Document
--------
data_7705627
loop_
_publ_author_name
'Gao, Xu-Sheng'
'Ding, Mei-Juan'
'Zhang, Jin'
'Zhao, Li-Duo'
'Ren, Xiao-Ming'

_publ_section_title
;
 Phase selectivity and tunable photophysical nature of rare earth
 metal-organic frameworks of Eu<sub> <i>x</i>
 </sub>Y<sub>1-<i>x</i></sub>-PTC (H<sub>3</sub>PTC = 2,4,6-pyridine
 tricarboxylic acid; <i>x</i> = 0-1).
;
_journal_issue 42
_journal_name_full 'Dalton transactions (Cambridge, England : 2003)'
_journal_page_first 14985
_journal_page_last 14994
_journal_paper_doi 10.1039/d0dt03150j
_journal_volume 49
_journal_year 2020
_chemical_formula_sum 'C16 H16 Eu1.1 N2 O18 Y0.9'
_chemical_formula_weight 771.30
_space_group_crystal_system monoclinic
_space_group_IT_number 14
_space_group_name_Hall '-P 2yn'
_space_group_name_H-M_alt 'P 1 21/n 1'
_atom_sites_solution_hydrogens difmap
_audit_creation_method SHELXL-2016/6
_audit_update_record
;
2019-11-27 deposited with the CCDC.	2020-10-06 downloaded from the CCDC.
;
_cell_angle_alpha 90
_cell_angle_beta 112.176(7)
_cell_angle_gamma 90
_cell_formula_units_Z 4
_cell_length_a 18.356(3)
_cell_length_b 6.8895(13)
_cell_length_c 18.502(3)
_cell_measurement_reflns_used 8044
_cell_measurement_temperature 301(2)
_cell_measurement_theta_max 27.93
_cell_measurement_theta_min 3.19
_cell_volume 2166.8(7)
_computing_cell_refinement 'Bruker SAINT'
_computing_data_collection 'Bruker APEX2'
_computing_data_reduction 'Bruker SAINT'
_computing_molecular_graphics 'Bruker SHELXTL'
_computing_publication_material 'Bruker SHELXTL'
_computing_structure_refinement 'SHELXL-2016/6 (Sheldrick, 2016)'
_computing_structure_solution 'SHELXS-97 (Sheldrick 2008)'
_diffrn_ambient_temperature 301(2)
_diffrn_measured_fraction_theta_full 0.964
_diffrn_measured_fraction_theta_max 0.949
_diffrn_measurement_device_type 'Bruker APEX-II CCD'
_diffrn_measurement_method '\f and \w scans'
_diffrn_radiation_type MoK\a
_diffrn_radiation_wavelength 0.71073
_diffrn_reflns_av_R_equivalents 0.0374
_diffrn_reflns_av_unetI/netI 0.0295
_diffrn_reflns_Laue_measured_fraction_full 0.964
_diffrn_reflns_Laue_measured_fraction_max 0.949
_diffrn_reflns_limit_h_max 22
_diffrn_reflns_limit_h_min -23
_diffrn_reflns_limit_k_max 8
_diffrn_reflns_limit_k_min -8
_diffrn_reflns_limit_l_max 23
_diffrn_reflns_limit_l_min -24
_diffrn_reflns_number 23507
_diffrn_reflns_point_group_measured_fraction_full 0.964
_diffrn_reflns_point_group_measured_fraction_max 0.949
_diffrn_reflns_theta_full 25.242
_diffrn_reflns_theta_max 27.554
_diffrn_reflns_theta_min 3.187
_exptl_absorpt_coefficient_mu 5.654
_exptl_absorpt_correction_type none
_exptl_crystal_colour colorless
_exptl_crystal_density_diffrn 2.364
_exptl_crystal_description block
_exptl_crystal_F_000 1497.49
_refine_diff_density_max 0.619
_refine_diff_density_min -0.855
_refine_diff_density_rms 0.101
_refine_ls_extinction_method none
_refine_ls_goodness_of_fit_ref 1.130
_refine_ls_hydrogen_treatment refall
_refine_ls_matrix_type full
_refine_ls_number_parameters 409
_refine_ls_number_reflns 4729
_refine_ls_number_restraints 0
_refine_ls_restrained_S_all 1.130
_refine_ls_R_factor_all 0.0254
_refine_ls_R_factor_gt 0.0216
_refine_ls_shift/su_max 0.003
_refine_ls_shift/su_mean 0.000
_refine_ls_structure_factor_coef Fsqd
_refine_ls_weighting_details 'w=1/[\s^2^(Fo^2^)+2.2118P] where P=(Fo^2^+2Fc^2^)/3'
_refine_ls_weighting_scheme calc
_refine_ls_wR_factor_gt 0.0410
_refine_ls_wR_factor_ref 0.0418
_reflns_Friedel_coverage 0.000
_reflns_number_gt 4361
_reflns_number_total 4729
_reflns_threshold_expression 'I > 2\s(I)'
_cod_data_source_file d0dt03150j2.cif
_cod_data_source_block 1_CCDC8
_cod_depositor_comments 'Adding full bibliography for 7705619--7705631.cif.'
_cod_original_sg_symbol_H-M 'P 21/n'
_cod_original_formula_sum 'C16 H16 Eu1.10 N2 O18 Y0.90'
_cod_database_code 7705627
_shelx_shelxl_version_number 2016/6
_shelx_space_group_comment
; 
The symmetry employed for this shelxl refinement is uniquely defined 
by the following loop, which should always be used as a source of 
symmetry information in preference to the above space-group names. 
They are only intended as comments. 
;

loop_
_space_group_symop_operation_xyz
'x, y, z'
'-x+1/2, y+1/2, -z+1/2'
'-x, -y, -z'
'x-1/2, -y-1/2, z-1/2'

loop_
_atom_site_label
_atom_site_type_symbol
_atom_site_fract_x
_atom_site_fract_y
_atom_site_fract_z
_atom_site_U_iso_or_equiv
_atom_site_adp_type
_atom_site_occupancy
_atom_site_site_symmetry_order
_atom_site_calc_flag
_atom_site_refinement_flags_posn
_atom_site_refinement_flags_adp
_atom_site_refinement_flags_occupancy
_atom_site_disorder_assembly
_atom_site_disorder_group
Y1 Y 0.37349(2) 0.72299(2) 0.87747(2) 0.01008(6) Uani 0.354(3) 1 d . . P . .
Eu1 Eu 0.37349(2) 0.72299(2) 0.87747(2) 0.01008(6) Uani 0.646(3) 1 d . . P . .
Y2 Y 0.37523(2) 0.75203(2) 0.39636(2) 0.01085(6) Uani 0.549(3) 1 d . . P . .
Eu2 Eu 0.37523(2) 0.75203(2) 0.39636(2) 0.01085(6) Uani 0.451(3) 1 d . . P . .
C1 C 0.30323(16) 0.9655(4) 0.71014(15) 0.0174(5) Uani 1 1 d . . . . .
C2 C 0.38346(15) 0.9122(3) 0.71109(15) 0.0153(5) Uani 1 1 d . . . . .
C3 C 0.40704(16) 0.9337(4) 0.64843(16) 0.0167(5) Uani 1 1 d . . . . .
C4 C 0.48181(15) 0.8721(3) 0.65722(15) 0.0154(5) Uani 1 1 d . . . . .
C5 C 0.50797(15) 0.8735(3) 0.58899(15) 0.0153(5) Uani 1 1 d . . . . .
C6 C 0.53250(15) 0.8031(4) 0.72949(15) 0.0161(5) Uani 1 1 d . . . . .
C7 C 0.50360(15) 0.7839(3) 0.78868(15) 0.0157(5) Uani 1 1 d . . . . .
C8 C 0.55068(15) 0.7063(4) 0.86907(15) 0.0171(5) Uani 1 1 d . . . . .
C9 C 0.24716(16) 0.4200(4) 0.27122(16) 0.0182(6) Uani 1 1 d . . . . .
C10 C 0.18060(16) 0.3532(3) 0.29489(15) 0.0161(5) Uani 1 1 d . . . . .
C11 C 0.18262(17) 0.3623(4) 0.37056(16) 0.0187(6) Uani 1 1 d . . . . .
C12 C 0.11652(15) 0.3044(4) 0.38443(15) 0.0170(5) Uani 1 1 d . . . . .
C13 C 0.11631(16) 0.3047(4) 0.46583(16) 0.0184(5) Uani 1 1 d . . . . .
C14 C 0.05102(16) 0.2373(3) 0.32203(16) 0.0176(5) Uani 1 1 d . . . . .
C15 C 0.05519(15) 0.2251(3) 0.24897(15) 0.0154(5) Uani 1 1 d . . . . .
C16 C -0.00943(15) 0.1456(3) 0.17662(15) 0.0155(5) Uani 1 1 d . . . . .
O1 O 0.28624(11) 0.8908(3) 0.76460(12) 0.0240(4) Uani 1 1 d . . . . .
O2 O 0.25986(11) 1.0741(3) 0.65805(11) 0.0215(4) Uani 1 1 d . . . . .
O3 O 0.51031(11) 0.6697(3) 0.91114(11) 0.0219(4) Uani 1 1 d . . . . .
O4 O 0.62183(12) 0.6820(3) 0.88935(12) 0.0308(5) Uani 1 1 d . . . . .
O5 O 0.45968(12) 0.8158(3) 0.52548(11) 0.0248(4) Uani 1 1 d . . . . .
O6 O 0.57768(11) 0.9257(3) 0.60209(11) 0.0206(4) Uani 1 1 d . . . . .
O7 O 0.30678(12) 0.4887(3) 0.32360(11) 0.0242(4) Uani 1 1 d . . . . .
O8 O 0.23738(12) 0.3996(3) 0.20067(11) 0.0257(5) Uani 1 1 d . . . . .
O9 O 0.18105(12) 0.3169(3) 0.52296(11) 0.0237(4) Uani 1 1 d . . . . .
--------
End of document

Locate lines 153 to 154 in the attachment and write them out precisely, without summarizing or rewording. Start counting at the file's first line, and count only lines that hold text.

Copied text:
C7 C 0.50360(15) 0.7839(3) 0.78868(15) 0.0157(5) Uani 1 1 d . . . . .
C8 C 0.55068(15) 0.7063(4) 0.86907(15) 0.0171(5) Uani 1 1 d . . . . .